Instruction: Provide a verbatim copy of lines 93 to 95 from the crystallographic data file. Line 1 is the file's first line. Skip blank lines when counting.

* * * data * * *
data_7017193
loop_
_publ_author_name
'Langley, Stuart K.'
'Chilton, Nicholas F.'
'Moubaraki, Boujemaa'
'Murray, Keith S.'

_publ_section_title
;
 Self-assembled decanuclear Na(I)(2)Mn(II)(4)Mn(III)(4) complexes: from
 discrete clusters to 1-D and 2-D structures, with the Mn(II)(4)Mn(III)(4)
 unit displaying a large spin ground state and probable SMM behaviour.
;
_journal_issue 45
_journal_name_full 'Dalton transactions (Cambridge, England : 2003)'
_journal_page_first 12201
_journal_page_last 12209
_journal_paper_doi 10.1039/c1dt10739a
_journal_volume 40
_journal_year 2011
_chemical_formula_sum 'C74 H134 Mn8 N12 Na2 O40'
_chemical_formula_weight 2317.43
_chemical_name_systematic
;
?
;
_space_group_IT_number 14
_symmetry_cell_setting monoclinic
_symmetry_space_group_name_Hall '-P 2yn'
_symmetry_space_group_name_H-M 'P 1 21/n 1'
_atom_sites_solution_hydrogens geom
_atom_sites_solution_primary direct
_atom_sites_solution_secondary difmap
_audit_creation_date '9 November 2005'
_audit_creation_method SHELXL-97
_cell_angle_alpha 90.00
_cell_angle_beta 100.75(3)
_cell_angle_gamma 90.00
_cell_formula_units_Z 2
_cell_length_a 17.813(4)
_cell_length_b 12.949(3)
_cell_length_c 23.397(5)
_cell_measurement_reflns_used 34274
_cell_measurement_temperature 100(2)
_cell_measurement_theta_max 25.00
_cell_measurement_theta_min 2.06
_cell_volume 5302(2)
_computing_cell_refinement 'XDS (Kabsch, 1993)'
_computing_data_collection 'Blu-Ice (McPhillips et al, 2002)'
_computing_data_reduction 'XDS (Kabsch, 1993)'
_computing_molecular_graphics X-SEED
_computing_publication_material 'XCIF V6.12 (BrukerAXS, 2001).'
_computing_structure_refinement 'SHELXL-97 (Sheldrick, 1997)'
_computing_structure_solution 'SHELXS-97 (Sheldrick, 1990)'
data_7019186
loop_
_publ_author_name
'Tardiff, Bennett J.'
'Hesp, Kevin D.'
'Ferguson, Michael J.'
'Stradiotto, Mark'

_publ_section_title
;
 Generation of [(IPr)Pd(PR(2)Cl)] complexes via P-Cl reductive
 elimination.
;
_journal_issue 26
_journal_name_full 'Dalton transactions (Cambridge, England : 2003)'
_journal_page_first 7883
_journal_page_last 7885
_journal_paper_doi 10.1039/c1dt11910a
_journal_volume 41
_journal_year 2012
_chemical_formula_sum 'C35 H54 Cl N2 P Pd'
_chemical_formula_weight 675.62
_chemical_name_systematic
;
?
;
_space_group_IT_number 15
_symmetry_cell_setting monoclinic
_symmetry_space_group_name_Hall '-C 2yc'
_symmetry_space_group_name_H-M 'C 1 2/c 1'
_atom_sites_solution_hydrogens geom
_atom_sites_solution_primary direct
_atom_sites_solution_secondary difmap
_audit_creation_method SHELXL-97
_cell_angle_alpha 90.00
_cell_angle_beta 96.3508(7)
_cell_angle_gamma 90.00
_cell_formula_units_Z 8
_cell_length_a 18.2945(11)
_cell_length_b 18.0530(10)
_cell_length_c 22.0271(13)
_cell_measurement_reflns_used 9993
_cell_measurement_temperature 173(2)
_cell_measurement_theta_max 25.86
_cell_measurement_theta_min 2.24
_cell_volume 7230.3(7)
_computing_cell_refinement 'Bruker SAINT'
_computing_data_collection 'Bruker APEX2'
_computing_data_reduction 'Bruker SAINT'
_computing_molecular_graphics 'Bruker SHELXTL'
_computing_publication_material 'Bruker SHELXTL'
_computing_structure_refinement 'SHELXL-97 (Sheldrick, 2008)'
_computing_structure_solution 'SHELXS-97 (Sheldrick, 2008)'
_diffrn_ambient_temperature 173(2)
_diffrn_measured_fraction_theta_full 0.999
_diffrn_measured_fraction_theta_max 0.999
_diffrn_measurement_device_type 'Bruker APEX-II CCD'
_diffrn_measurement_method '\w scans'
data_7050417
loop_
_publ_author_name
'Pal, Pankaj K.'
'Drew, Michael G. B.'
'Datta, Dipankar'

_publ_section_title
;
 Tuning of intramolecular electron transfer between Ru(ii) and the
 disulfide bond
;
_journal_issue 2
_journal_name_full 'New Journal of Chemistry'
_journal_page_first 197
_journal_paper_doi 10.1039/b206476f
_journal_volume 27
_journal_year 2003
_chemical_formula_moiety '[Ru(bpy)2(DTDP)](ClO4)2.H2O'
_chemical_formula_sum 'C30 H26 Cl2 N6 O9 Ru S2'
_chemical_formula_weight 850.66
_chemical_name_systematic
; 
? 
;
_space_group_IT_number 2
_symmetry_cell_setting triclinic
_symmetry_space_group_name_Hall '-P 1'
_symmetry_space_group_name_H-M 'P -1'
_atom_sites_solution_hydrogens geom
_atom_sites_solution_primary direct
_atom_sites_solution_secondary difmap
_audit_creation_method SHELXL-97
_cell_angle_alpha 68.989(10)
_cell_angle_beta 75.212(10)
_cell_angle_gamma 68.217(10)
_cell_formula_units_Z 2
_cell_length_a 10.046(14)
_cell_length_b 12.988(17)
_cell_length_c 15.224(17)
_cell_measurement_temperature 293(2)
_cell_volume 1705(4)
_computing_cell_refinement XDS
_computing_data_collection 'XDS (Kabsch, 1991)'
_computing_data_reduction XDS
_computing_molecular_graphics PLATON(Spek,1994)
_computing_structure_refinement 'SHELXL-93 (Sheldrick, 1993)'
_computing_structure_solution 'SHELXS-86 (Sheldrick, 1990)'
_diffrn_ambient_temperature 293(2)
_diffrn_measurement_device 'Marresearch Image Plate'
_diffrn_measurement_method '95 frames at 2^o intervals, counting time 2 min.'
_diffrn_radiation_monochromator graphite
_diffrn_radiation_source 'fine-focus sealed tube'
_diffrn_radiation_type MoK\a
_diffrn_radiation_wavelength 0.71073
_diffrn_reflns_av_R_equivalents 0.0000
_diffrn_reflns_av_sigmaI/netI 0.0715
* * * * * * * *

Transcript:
_cell_length_b 18.0530(10)
_cell_length_c 22.0271(13)
_cell_measurement_reflns_used 9993